Doubtless someone will also criticise ME for letting her out again and shortening her life for all of two, maybe three days - and they'll get a round of [censored] and told to go do one.


The only difference between my right decision and this poor guys wrong decision is that mine won't be 'newsworthy' and deserving of experts opinions.
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Murphy

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Re: Farewell old pal. A moral dilemma
« Reply #8 on: 11:09:24, 21/01/18 »
At what point do we decide a dog is "too old", today, tomorrow or the next day?  Am I too old today, tomorrow or will I be too old the next day?  None of us know the full facts, why decisions are made and decisions are very easy with HINDSIGHT, and a knowledge of "IF ONLY.......", but all feel we are experts and know better than the poor chap who had to make an awful decision.......I took my dog on the fells, mountains, long distance walks right up until the day before he died, which happened to be at home.  Had it been the day before, he would have been in the hills,.  Not only was he elderly, he was blind, but only I can know whether I made the right decision to take him in the hills each day...all I know is he had many years of happy life doing what he loved the most....walking the hills and fells with me.  I know that if I had to make a decision like this poor chap, then from my armchair I really don't know what I would do and would only know at the time by being there.

sussamb

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Re: Farewell old pal. A moral dilemma
« Reply #9 on: 11:52:56, 21/01/18 »
Well said  O0
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phil1960

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Re: Farewell old pal. A moral dilemma
« Reply #10 on: 14:02:01, 21/01/18 »
I know a couple who regularly take their dog into the hills with them as I do. In chatting to them they have now decided his hill days are over as he has been struggling for a while, he still goes out of course, but itís hand picked walks or local ones, the all weather high hill days are no more. They know their dog better than anyone as no doubt this guy did, someone a few of us know on this forum did the same thing. Of course it could well have been a sudden unexpected event, but I stand by my comments, the dog was getting old, the climber should have known the possibility or probability with the weather, no one is perfect I know and hindsight is a wonderful thing, but again I say maybe, just maybe this could have been prevented.
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ninthace

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Re: Farewell old pal. A moral dilemma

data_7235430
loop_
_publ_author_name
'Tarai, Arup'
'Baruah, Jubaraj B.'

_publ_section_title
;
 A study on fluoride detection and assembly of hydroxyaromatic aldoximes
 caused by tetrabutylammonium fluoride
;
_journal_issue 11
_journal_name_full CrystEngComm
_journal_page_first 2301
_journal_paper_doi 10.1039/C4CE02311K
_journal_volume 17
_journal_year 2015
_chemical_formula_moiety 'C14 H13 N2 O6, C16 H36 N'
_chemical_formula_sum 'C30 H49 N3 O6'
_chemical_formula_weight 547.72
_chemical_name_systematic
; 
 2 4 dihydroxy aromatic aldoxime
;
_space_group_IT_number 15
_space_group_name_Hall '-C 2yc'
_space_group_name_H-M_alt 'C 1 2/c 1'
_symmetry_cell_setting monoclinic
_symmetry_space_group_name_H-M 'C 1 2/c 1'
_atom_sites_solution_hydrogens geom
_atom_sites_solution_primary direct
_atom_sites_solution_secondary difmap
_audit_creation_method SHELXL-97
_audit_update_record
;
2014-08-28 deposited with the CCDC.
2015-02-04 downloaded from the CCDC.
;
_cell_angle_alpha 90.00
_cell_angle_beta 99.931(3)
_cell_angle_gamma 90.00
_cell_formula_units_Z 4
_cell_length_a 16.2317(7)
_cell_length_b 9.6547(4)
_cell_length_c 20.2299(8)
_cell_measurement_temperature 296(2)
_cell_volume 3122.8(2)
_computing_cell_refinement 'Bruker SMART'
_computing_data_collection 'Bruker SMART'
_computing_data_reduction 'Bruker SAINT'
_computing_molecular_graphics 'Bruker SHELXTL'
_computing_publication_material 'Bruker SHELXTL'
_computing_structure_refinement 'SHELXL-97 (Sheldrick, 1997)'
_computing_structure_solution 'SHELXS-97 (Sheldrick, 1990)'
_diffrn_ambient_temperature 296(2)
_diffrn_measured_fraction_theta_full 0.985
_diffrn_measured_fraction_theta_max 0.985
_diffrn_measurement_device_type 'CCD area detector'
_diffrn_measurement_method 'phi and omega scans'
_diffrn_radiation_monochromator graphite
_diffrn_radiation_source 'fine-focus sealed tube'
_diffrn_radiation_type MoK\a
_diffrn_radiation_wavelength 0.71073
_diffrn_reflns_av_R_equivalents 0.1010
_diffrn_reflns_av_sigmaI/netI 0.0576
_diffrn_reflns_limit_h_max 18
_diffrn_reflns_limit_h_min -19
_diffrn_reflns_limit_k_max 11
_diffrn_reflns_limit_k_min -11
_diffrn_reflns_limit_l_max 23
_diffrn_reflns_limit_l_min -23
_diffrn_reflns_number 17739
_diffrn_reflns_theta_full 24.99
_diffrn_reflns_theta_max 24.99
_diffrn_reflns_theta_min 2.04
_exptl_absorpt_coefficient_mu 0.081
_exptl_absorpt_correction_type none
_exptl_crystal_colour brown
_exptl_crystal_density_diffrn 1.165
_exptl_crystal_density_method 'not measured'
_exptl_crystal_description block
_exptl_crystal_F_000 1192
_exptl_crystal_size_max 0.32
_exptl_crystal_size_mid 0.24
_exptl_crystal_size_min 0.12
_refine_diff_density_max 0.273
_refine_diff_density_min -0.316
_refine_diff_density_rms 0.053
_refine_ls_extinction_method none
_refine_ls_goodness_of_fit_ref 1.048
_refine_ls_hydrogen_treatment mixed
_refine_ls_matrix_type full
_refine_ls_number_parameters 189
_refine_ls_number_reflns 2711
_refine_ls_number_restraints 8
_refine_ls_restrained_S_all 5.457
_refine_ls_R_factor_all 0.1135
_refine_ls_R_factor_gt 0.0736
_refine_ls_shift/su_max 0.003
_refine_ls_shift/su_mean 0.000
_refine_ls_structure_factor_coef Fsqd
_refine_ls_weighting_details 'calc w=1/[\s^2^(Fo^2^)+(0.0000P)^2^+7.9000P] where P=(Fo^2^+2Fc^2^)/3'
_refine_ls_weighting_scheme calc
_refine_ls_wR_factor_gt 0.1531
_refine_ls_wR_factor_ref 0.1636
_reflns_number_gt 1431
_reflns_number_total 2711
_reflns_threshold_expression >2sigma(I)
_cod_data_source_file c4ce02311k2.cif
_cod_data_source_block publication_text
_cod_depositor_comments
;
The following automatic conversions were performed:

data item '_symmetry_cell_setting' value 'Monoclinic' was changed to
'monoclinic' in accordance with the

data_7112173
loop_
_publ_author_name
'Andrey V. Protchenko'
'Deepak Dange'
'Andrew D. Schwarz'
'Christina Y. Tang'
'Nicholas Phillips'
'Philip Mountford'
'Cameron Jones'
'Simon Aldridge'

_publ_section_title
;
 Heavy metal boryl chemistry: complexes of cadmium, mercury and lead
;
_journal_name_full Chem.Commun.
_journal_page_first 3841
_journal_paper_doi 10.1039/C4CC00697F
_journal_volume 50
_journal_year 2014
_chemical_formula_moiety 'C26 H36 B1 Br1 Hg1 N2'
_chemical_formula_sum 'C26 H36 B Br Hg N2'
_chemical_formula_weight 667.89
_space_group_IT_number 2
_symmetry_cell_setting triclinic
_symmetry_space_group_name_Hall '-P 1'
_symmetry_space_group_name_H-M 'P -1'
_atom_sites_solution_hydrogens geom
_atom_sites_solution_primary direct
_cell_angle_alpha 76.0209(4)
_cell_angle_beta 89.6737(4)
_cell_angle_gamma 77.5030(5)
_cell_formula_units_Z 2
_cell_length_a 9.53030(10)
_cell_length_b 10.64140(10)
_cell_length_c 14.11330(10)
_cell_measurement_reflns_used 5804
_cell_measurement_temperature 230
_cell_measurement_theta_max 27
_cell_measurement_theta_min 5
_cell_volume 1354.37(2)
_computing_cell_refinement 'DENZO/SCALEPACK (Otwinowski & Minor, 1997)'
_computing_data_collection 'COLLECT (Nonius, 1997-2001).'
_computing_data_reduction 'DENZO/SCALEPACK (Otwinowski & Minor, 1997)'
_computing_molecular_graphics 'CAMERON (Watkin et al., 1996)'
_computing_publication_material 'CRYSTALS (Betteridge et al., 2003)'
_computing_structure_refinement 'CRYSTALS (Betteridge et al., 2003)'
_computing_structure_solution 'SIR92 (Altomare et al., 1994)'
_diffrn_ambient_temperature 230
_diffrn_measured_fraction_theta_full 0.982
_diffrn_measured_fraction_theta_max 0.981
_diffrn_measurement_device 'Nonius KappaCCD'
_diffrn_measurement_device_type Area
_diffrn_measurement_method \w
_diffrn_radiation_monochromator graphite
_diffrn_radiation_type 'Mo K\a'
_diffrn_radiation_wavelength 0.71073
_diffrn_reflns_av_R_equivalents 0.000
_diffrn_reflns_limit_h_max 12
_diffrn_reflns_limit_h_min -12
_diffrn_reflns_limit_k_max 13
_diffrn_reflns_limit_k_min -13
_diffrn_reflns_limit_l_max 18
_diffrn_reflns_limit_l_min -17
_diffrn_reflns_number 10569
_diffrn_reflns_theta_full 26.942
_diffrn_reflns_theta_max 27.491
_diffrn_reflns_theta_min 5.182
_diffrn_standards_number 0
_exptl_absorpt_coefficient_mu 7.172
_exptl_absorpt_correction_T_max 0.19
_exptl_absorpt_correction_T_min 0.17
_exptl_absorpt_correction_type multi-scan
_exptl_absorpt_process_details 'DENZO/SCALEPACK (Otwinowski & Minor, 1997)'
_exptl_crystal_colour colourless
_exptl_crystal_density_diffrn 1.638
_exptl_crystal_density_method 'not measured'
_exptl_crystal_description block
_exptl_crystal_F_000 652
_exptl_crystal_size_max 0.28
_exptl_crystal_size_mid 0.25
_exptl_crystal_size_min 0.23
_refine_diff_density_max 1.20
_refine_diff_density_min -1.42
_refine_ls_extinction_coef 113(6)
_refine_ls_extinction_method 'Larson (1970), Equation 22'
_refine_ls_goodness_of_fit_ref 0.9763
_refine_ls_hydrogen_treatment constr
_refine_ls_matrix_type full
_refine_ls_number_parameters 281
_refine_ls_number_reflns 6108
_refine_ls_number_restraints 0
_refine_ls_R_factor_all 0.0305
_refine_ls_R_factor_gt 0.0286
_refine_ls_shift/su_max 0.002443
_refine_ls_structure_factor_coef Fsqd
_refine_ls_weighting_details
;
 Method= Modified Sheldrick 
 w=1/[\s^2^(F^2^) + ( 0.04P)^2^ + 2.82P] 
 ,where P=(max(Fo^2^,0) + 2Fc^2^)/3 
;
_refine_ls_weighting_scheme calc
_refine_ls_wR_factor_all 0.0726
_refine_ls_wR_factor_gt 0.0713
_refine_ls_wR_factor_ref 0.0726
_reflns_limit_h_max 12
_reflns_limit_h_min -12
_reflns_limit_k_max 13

« Reply #11 on: 14:18:21, 21/01/18 »
12 is not desperately old for Border Collies. They are a hardy breed, mine went on to 17 before she was euthanised. My daughter has one aged 15 and still going strong. The problem is that they are very good at hiding illness until it suddenly overwhelms them.
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Islandplodder

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Re: Farewell old pal. A moral dilemma
« Reply #12 on: 14:41:39, 21/01/18 »
I have had a few collies.  One struggled on to the bitter end and for the last couple of years I had to keep him away from fences he couldn't believe he could no longer jump.  Another refused to go out with me if I had walking boots on, and would only come if she could get in the car and consider a gentle stroll on the beach, as her faculties declined.  Perhaps dogs are like people, some need to finish with their boots on, some prefer a cossetted old age.

tom83

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Re: Farewell old pal. A moral dilemma
« Reply #13 on: 14:54:46, 21/01/18 »
Its very sad, I wouldn't like to be in that situation with either of my dogs. Im not sure I could leave them though, but I have never been in that situation, so I wouldn't know.


I do know I would be absolutely devastated if I did have to leave one of them on a mountain side, which Im pretty sure is how the bloke is feeling now.

phil1960

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Re: Farewell old pal. A moral dilemma
« Reply #14 on: 15:27:11, 21/01/18 »
I have had a few collies.  One struggled on to the bitter end and for the last couple of years I had to keep him away from fences he couldn't believe he could no longer jump.  Another refused to go out with me if I had walking boots on, and would only come if she could get in the car and consider a gentle stroll on the beach, as her faculties declined.  Perhaps dogs are like people, some need to finish with their boots on, some prefer a cossetted old age.
Made me smile that  O0
Touching from a distance, further all the time.